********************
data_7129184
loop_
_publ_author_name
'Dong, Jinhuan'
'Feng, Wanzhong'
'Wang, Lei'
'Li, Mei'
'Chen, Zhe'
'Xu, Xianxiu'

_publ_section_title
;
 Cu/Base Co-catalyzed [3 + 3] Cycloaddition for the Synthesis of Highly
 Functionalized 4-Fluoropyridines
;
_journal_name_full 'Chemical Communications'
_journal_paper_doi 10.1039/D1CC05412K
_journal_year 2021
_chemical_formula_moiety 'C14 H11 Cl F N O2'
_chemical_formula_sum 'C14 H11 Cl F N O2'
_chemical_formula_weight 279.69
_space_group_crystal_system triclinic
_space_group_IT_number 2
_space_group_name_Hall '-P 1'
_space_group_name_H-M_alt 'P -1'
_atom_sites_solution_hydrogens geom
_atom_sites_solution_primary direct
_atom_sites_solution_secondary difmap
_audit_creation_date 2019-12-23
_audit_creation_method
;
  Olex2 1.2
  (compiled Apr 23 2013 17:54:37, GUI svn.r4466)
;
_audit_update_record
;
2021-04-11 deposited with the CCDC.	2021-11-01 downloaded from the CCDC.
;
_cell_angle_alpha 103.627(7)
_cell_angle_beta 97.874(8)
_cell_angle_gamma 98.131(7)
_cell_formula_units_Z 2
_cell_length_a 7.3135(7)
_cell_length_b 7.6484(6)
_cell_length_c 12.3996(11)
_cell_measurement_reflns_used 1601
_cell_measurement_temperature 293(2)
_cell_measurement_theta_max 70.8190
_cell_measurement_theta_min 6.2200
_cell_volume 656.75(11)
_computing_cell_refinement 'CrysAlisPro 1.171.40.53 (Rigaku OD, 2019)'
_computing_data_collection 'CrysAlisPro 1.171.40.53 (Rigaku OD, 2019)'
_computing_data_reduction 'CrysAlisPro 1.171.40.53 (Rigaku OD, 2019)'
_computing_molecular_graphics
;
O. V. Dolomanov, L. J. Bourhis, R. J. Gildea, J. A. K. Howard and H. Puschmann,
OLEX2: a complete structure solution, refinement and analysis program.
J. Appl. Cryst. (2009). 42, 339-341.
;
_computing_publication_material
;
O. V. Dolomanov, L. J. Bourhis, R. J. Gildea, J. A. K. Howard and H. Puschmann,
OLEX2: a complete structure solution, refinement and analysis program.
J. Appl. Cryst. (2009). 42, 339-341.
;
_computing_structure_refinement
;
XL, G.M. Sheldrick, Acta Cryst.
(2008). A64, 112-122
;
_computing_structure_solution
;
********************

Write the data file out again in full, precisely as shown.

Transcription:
data_7129184
loop_
_publ_author_name
'Dong, Jinhuan'
'Feng, Wanzhong'
'Wang, Lei'
'Li, Mei'
'Chen, Zhe'
'Xu, Xianxiu'

_publ_section_title
;
 Cu/Base Co-catalyzed [3 + 3] Cycloaddition for the Synthesis of Highly
 Functionalized 4-Fluoropyridines
;
_journal_name_full 'Chemical Communications'
_journal_paper_doi 10.1039/D1CC05412K
_journal_year 2021
_chemical_formula_moiety 'C14 H11 Cl F N O2'
_chemical_formula_sum 'C14 H11 Cl F N O2'
_chemical_formula_weight 279.69
_space_group_crystal_system triclinic
_space_group_IT_number 2
_space_group_name_Hall '-P 1'
_space_group_name_H-M_alt 'P -1'
_atom_sites_solution_hydrogens geom
_atom_sites_solution_primary direct
_atom_sites_solution_secondary difmap
_audit_creation_date 2019-12-23
_audit_creation_method
;
  Olex2 1.2
  (compiled Apr 23 2013 17:54:37, GUI svn.r4466)
;
_audit_update_record
;
2021-04-11 deposited with the CCDC.	2021-11-01 downloaded from the CCDC.
;
_cell_angle_alpha 103.627(7)
_cell_angle_beta 97.874(8)
_cell_angle_gamma 98.131(7)
_cell_formula_units_Z 2
_cell_length_a 7.3135(7)
_cell_length_b 7.6484(6)
_cell_length_c 12.3996(11)
_cell_measurement_reflns_used 1601
_cell_measurement_temperature 293(2)
_cell_measurement_theta_max 70.8190
_cell_measurement_theta_min 6.2200
_cell_volume 656.75(11)
_computing_cell_refinement 'CrysAlisPro 1.171.40.53 (Rigaku OD, 2019)'
_computing_data_collection 'CrysAlisPro 1.171.40.53 (Rigaku OD, 2019)'
_computing_data_reduction 'CrysAlisPro 1.171.40.53 (Rigaku OD, 2019)'
_computing_molecular_graphics
;
O. V. Dolomanov, L. J. Bourhis, R. J. Gildea, J. A. K. Howard and H. Puschmann,
OLEX2: a complete structure solution, refinement and analysis program.
J. Appl. Cryst. (2009). 42, 339-341.
;
_computing_publication_material
;
O. V. Dolomanov, L. J. Bourhis, R. J. Gildea, J. A. K. Howard and H. Puschmann,
OLEX2: a complete structure solution, refinement and analysis program.
J. Appl. Cryst. (2009). 42, 339-341.
;
_computing_structure_refinement
;
XL, G.M. Sheldrick, Acta Cryst.
(2008). A64, 112-122
;
_computing_structure_solution
;